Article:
Novell said today that it has reached agreement with Microsoft to settle "potential" antitrust litigation related to Novell's NetWare operating system in exchange for Redmond shelling out $536m in cash.
Novell issued a statement which explained: "Under terms of the settlement, in exchange for the cash payment, Novell has agreed to a general release of claims that it has, as of the date of the agreement, with certain exclusions that include patent claims and claims associated with Novell's WordPerfect business."
Microsoft stressed that its payment agreement does not obligate it to license or otherwise share any of its technology or intellectual property rights with Novell, nor does it include any admission of wrongdoing by Microsoft.
"The agreement also includes a release by Microsoft of claims that would have been compulsory counterclaims to the NetWare claims asserted by Novell," added Novell.
"Finally, Novell has agreed to withdraw its intervention in the European Commission's case with Microsoft."
Despite this legal rapprochement over Microsoft's alleged uncompetitive behaviour which harmed sales of NetWare, Novell went on to promise that by the end of this week it will file another antitrust suit against Microsoft in the US seeking unspecified damages in connection with alleged harm to Novell's WordPerfect application software business in the mid-1990s.
Joseph LaSala, Novell's senior vice president and general counsel, said: "We regret that we cannot make a similar announcement regarding our antitrust claims associated with the WordPerfect business.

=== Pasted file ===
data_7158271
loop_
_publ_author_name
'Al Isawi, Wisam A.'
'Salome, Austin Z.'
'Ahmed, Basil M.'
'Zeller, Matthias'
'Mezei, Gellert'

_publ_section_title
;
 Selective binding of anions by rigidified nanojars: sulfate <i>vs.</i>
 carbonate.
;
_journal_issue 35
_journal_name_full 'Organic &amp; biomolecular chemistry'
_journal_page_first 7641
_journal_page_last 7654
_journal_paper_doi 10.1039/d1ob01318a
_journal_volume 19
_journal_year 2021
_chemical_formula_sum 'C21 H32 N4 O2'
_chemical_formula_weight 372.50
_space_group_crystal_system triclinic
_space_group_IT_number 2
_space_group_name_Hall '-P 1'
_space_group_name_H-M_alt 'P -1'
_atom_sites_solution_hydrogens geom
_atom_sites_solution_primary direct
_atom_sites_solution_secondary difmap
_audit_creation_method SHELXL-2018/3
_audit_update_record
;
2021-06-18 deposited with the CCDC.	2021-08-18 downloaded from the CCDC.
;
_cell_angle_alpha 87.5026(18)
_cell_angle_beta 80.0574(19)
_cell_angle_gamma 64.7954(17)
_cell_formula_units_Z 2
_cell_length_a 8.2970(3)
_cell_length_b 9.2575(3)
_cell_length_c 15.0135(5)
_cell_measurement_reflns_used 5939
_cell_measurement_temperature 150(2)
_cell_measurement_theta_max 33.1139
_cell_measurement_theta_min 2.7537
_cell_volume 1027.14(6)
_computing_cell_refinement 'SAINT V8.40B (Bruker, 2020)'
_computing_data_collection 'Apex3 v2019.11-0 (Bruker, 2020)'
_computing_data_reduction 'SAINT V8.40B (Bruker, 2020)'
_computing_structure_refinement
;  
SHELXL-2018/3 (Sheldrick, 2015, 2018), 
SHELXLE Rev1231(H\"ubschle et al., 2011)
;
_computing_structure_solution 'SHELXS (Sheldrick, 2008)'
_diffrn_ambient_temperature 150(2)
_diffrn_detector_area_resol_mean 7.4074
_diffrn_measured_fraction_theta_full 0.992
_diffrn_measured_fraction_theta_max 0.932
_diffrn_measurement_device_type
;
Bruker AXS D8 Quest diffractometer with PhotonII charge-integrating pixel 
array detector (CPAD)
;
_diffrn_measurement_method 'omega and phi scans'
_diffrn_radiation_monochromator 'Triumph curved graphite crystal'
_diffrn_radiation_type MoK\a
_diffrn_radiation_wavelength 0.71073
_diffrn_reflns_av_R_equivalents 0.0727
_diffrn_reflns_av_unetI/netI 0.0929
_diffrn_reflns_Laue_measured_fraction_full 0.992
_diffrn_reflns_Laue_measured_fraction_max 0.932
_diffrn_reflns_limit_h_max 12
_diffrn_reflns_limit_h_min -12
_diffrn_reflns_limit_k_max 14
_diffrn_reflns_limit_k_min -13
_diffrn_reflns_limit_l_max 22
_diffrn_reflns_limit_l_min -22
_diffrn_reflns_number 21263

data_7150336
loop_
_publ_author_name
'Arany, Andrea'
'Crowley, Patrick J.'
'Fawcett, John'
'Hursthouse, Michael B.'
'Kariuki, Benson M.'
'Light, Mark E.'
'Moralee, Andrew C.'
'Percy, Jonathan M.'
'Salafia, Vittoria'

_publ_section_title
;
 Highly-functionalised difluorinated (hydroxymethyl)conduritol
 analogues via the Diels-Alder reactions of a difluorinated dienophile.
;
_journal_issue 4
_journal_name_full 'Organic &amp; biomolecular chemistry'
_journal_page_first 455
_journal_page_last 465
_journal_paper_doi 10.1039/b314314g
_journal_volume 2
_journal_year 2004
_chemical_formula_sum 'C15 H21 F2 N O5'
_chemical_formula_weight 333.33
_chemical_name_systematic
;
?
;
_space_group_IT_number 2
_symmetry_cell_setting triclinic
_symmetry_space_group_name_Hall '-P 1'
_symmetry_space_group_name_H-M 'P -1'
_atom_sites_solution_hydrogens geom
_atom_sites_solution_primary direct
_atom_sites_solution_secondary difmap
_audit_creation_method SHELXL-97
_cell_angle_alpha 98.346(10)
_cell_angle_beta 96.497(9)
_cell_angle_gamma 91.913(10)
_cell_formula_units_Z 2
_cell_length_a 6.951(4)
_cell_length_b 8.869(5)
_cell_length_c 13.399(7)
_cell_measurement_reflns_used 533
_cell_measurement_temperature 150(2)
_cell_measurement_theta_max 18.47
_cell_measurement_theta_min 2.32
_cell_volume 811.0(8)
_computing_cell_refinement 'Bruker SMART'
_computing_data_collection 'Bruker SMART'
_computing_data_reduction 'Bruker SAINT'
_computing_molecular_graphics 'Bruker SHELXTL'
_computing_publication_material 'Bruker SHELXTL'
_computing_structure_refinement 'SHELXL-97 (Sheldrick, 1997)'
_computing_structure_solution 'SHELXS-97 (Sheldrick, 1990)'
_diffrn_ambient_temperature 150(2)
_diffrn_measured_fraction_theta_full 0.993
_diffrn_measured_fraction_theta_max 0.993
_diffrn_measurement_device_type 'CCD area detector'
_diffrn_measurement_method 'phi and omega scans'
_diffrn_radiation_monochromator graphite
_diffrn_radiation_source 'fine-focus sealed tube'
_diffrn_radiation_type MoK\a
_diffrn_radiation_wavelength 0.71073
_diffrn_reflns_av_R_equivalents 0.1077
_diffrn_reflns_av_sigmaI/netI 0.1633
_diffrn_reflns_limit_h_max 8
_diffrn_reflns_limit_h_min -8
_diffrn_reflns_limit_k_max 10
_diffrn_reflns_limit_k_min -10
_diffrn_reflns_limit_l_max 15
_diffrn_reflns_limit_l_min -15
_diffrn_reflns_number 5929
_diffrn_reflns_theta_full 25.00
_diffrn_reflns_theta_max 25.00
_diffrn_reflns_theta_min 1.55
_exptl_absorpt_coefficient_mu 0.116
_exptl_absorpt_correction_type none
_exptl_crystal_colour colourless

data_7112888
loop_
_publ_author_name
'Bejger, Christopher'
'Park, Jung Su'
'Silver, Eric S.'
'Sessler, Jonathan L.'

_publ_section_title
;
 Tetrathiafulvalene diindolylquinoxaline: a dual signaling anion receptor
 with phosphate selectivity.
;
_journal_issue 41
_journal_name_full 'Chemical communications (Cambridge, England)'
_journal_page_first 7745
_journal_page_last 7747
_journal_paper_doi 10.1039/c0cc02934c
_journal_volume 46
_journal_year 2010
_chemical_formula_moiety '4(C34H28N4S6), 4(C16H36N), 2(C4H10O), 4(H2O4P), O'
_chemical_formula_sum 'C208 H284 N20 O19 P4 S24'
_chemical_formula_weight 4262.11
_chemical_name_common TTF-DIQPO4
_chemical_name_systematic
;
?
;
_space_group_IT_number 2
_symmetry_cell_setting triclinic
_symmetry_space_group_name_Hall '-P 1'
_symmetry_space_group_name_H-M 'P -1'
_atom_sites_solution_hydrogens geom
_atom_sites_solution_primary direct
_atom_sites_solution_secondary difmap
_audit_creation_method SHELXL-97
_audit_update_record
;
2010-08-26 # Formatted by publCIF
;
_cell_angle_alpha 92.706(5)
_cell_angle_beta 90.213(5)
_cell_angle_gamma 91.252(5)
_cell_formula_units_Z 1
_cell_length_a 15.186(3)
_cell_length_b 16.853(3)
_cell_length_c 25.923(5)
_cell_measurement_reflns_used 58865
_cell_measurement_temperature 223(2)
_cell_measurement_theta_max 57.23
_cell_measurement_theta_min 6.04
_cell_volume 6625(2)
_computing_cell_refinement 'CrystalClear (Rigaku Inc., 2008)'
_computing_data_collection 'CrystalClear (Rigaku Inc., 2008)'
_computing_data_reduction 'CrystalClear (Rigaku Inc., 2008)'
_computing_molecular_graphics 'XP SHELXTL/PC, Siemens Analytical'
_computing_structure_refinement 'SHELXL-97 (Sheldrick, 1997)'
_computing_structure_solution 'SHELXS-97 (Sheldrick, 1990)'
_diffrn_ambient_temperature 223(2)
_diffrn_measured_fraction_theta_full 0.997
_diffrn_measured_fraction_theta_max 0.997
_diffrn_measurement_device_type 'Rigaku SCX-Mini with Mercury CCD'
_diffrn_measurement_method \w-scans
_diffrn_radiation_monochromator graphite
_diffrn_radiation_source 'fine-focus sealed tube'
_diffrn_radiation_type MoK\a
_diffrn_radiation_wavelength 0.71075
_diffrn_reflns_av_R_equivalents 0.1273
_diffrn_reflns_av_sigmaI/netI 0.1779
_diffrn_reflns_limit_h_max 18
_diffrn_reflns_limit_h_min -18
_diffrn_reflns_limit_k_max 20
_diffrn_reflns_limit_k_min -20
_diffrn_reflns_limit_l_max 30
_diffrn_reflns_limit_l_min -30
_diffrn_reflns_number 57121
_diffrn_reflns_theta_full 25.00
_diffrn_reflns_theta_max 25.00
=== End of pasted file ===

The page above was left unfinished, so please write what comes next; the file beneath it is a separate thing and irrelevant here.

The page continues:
"We have had extensive discussions with Microsoft to resolve our differences but, despite our best efforts, we were unable to agree on acceptable terms.
"We intend to pursue our claims aggressively toward a goal of recovering fair and considerable value for the harm caused to Novell's business."
The WordPerfect suit that Novell will file seeks unspecified damages arising from Microsoft's alleged efforts to crush competition in the office applications market during the time that Novell owned the WordPerfect word-processing application and the Quattro Pro spreadsheet application.
According to Microsoft, the NetWare settlement reflects extra efforts on behalf of the company over past two years to build more constructive relationships with industry partners and competitors.
Brad Smith, senior vice president and general counsel for Microsoft, said: "Today's NetWare settlement is a product of that effort and reflects an open dialogue the companies established to address and ultimately resolve this matter.
"We could not resolve claims related to WordPerfect in any manner we thought appropriate, and we are prepared to turn to the courts to resolve it."
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